Today my sister and I took our kids to a children’s museum. Just before you enter they have these big outdoor xylophones for the kids to play with. We were all playing some tunes, and after a minute I look over and see this post about waist-high that has a wooden casing around it. I thought, “ooh, percussion!” And proceeded to tap and knock and whistle at it for a good 30 seconds before I realized that it really was just a post.
Um, for real Karen? Good thing I was stealthy about it, or a crowd might have started to gather. “Let’s watch the idiot investigate the pole.”
It reminded me of the time when I was at Ikea and couldn’t find the elevator call button. No, not the elevator, I was standing right next to that, but really just the button. There was an arrow pointing to an empty space on the button panel, so I assumed it was like some new-fangled European sensor thing. I’m like rubbing my fingers on it, trying to tap it, and eventually asked some other customers how to work this crazy Swedish button thing.
So the lady of course reaches down and pushes the button. It was like 3 inches from where my hand was. And then I had to ride the elevator with them while they surreptitiously positioned themselves between myself and their children, just in case the Crazy Lady tried to bust a move. (Here’s the elevator-button-diagram-for-idiots I drew. Have a look. It will help you feel good about yourself.)
This happened to me again just last Saturday. I was driving across Texas to get from my best friend’s house to my sister’s house (If I’m going to fly all the way to Texas, I’m going to see both of them, dangit, even if it means spending 7 hours crossing one sixteenth of the state. Texas is so freaking huge.)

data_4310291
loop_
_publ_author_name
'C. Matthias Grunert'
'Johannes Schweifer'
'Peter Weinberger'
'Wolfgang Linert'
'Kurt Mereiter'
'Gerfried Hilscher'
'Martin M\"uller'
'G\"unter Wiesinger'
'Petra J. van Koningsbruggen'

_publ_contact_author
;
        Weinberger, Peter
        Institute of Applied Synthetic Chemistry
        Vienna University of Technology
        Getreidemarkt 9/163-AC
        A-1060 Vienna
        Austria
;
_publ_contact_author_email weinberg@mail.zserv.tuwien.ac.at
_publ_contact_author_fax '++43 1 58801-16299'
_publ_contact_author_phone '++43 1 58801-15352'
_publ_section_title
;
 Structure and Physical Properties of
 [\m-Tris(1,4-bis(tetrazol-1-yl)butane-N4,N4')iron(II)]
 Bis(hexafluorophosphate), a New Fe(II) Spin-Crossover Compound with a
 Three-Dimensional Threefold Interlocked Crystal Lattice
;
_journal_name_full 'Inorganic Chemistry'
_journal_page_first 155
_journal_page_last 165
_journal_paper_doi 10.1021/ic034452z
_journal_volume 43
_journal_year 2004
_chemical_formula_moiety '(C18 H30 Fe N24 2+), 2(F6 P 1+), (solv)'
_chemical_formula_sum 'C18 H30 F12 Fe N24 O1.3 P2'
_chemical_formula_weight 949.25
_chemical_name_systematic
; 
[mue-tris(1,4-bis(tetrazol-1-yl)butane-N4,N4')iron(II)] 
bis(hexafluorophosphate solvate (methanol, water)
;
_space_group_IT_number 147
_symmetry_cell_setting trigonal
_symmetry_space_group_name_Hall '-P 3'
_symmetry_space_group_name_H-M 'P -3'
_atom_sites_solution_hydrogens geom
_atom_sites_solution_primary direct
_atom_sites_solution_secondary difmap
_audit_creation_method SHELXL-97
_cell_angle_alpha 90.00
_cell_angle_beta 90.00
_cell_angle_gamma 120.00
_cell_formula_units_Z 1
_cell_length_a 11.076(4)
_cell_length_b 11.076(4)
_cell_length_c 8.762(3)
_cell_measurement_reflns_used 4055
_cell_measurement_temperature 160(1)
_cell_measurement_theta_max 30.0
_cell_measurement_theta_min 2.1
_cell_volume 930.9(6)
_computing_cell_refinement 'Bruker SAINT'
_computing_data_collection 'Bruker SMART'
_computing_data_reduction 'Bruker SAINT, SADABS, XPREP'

Anyway, my phone is about to die, so I go to plug it in, but I can’t find the outlet thing in my rental car. I’m pulled over on the side of the road, literally in the middle of nowhere with zero service, so I can’t even call Eric to make him help me find the outlet in the rental car that he has never before seen. (I guarantee you he would find it.)
I’m on my own and I’m kinda getting desperate; if my phone dies I have no GPS, no phone, and most importantly no way to finish the book I was listening to (The Fault in Our Stars. Have you read it?? Love. NO SPOILERS I HAVEN’T FINISHED!!)
I probably pushed and pulled and massaged every square inch of that dashboard, hoping that some secret panel containing the outlet I needed would magically pop out. I even started driving again so that I could clear my head and think of where to push next. (I did find it eventually, when my phone was down to 6%. It was in the backseat. I know, what?)
I feel like these potatoes pretty much scream, Hellooooooo Easter! I know, I know, it’s a little early to be posting Easter recipes. I should be working on dying everything green for St. Patrick’s Day, but I just couldn’t help myself. We made these for Christmas dinner this year and it was fabuloso. Everyone was talking about them. I didn’t even make it to Valentine’s Day before I made them again.